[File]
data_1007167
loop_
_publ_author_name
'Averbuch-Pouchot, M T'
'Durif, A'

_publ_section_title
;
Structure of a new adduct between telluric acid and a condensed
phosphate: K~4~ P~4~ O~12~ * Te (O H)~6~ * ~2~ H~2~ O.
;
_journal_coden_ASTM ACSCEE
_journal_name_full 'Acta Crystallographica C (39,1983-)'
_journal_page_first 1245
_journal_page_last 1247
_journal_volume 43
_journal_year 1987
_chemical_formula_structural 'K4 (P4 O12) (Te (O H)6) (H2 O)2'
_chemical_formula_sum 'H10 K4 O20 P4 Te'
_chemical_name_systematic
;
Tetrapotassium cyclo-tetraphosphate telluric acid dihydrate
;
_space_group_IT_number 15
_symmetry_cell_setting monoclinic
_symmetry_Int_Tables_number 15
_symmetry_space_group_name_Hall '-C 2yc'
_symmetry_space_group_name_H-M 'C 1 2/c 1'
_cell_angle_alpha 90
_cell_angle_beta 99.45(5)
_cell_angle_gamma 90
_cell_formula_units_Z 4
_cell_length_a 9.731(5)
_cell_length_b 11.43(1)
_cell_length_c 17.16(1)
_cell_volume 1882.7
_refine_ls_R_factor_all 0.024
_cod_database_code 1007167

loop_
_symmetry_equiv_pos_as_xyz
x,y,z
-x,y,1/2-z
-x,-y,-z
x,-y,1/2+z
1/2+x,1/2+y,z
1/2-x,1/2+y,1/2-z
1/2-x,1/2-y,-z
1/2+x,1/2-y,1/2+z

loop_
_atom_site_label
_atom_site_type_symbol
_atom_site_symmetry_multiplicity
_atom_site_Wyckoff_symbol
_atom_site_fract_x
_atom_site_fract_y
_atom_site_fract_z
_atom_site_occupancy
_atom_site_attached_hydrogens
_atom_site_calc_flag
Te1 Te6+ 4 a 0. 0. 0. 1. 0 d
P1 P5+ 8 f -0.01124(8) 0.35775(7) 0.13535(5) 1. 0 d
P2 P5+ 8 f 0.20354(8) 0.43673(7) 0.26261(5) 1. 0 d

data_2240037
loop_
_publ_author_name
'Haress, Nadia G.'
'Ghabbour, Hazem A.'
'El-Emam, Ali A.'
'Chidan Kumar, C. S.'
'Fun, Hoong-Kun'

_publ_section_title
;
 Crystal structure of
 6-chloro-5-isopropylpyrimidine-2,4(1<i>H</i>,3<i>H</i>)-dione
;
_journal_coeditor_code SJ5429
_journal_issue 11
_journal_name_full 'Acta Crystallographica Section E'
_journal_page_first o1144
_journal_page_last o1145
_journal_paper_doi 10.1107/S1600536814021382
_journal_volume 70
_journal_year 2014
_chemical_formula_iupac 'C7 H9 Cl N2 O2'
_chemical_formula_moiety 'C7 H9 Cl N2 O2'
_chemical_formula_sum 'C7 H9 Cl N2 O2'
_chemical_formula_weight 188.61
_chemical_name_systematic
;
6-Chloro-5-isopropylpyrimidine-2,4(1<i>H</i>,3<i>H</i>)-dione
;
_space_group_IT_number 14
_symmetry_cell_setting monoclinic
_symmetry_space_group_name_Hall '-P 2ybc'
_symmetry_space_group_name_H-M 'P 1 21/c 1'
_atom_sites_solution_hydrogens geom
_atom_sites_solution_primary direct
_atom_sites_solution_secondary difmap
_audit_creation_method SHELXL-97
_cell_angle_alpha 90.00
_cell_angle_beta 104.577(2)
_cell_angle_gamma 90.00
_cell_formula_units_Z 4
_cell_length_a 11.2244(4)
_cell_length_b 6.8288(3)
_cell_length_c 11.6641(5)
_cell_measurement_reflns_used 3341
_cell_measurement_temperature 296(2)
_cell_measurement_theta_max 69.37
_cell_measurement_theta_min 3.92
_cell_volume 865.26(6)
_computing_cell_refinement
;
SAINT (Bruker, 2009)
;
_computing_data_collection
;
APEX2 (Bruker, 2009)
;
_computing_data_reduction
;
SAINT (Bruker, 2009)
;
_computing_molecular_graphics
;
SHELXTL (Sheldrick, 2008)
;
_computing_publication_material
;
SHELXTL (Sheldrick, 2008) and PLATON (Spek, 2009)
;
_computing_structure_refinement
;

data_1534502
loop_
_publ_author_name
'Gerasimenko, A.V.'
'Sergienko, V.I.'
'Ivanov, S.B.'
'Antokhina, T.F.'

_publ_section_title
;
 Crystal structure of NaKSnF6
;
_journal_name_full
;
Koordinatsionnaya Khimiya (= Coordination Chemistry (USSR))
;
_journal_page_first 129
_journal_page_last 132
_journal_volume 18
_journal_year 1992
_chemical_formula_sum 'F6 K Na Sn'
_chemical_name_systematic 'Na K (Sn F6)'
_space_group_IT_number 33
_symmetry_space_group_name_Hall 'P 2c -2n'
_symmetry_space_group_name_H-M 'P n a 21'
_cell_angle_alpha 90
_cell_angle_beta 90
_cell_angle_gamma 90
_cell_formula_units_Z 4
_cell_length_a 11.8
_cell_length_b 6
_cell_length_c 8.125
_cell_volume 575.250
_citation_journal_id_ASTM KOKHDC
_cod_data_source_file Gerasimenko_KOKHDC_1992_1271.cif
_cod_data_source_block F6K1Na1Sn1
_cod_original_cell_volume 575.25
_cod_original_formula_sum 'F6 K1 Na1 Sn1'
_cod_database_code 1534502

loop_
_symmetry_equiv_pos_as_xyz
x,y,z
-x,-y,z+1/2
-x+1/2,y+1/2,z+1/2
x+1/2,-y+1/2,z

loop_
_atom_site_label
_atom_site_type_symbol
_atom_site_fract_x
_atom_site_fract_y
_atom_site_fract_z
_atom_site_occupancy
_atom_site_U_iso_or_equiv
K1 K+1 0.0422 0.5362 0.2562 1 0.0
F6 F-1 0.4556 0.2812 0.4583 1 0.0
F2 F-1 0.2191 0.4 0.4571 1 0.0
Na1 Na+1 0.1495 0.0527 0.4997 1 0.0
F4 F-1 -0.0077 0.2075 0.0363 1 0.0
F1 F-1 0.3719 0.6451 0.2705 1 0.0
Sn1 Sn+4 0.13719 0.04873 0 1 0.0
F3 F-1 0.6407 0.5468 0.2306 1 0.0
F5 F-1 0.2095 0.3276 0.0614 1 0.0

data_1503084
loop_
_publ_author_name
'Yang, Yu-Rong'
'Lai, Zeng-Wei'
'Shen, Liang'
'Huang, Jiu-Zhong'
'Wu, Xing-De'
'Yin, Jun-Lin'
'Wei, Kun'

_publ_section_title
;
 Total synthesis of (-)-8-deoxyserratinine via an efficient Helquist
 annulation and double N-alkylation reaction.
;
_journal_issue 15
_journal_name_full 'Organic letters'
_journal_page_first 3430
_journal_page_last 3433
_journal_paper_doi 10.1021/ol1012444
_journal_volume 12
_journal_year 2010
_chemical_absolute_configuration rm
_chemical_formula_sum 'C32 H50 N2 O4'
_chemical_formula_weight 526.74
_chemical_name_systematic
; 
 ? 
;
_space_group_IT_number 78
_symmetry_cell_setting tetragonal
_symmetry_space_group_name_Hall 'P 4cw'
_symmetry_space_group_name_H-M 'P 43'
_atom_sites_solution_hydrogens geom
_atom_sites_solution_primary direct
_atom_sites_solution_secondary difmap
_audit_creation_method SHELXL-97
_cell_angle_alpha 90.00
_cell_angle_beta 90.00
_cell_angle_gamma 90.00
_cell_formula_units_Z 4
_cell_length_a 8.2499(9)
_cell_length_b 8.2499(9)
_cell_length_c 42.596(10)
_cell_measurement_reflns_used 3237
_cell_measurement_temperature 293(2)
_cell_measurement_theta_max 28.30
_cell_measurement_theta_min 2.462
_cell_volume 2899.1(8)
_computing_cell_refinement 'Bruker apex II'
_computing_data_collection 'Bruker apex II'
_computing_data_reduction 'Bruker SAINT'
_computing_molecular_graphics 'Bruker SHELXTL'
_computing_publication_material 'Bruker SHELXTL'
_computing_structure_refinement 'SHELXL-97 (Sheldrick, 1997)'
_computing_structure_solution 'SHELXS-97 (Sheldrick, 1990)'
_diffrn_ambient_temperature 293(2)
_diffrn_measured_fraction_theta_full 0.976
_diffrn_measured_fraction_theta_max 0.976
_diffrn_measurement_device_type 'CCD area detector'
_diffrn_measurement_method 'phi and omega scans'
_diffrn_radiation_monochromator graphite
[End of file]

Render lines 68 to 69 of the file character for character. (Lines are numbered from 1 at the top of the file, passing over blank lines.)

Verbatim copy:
'Chidan Kumar, C. S.'
'Fun, Hoong-Kun'